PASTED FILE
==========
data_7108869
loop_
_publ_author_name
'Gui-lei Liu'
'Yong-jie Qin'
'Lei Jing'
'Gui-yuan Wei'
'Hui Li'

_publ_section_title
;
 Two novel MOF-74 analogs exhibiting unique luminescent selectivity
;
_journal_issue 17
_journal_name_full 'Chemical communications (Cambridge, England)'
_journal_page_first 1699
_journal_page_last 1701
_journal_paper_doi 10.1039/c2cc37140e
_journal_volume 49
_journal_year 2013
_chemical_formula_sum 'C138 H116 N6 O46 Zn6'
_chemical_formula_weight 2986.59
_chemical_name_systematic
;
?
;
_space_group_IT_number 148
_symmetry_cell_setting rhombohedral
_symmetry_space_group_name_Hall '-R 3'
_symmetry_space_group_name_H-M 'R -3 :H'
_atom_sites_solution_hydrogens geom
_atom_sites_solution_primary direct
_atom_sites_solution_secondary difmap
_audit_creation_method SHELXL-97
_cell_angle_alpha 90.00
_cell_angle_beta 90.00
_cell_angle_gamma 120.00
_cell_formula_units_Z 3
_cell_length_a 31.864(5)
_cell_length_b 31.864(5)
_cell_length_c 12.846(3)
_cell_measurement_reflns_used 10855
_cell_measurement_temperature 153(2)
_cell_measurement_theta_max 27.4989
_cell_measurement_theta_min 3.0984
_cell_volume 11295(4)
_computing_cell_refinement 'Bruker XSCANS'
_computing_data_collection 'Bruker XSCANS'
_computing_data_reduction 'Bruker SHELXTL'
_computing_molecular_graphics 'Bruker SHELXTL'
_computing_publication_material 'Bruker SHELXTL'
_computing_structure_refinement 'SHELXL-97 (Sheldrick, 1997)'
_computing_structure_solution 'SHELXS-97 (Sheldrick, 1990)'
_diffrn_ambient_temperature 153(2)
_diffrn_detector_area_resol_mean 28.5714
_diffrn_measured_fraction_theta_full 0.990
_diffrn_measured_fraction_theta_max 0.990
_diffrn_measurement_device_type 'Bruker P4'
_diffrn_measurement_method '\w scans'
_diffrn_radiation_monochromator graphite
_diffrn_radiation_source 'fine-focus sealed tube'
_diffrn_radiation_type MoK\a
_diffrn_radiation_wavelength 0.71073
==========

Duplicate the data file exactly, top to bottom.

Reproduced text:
data_7108869
loop_
_publ_author_name
'Gui-lei Liu'
'Yong-jie Qin'
'Lei Jing'
'Gui-yuan Wei'
'Hui Li'

_publ_section_title
;
 Two novel MOF-74 analogs exhibiting unique luminescent selectivity
;
_journal_issue 17
_journal_name_full 'Chemical communications (Cambridge, England)'
_journal_page_first 1699
_journal_page_last 1701
_journal_paper_doi 10.1039/c2cc37140e
_journal_volume 49
_journal_year 2013
_chemical_formula_sum 'C138 H116 N6 O46 Zn6'
_chemical_formula_weight 2986.59
_chemical_name_systematic
;
?
;
_space_group_IT_number 148
_symmetry_cell_setting rhombohedral
_symmetry_space_group_name_Hall '-R 3'
_symmetry_space_group_name_H-M 'R -3 :H'
_atom_sites_solution_hydrogens geom
_atom_sites_solution_primary direct
_atom_sites_solution_secondary difmap
_audit_creation_method SHELXL-97
_cell_angle_alpha 90.00
_cell_angle_beta 90.00
_cell_angle_gamma 120.00
_cell_formula_units_Z 3
_cell_length_a 31.864(5)
_cell_length_b 31.864(5)
_cell_length_c 12.846(3)
_cell_measurement_reflns_used 10855
_cell_measurement_temperature 153(2)
_cell_measurement_theta_max 27.4989
_cell_measurement_theta_min 3.0984
_cell_volume 11295(4)
_computing_cell_refinement 'Bruker XSCANS'
_computing_data_collection 'Bruker XSCANS'
_computing_data_reduction 'Bruker SHELXTL'
_computing_molecular_graphics 'Bruker SHELXTL'
_computing_publication_material 'Bruker SHELXTL'
_computing_structure_refinement 'SHELXL-97 (Sheldrick, 1997)'
_computing_structure_solution 'SHELXS-97 (Sheldrick, 1990)'
_diffrn_ambient_temperature 153(2)
_diffrn_detector_area_resol_mean 28.5714
_diffrn_measured_fraction_theta_full 0.990
_diffrn_measured_fraction_theta_max 0.990
_diffrn_measurement_device_type 'Bruker P4'
_diffrn_measurement_method '\w scans'
_diffrn_radiation_monochromator graphite
_diffrn_radiation_source 'fine-focus sealed tube'
_diffrn_radiation_type MoK\a
_diffrn_radiation_wavelength 0.71073